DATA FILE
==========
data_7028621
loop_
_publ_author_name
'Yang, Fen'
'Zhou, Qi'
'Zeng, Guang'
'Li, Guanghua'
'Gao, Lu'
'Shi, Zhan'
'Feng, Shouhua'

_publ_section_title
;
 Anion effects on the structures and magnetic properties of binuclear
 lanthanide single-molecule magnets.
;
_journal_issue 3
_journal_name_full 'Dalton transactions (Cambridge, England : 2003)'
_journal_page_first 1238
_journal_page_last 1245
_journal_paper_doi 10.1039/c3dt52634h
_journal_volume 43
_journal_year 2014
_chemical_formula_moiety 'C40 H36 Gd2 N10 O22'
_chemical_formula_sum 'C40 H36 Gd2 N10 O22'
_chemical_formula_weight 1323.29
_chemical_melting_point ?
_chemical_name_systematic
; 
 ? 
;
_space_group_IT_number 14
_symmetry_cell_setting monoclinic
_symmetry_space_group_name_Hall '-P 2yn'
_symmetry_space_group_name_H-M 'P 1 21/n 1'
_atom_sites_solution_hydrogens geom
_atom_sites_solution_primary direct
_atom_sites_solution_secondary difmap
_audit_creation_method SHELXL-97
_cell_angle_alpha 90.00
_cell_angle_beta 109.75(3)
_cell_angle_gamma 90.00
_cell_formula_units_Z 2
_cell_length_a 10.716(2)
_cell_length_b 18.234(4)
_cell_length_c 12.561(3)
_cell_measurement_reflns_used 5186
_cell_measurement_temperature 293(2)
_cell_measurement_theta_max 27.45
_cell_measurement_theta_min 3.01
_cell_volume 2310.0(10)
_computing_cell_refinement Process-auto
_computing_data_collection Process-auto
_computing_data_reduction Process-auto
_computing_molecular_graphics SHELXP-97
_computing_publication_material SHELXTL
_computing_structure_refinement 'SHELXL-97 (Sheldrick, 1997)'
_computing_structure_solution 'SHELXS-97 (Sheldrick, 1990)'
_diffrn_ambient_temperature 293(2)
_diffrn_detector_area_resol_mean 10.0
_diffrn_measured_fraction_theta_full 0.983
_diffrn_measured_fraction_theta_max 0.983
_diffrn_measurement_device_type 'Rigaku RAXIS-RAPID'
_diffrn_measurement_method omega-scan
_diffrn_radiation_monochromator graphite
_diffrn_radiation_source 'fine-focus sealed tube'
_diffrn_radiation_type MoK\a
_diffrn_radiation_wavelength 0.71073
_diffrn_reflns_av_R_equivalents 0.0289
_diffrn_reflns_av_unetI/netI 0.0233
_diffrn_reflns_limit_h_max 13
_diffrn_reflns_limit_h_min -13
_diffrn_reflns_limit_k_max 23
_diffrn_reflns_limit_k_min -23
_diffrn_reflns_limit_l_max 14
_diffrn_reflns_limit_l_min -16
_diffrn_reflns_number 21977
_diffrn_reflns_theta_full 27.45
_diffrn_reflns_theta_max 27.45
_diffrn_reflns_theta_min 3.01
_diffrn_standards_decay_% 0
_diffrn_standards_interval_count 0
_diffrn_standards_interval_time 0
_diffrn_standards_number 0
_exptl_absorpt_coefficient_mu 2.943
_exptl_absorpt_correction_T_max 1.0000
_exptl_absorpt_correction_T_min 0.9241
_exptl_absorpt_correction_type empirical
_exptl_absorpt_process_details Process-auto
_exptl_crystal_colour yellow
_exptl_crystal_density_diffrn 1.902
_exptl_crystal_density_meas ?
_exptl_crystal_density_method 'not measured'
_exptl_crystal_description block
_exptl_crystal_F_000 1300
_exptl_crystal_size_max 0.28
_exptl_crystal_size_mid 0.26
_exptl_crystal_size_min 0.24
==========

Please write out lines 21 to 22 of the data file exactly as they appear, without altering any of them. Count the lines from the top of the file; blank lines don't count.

_journal_volume 43
_journal_year 2014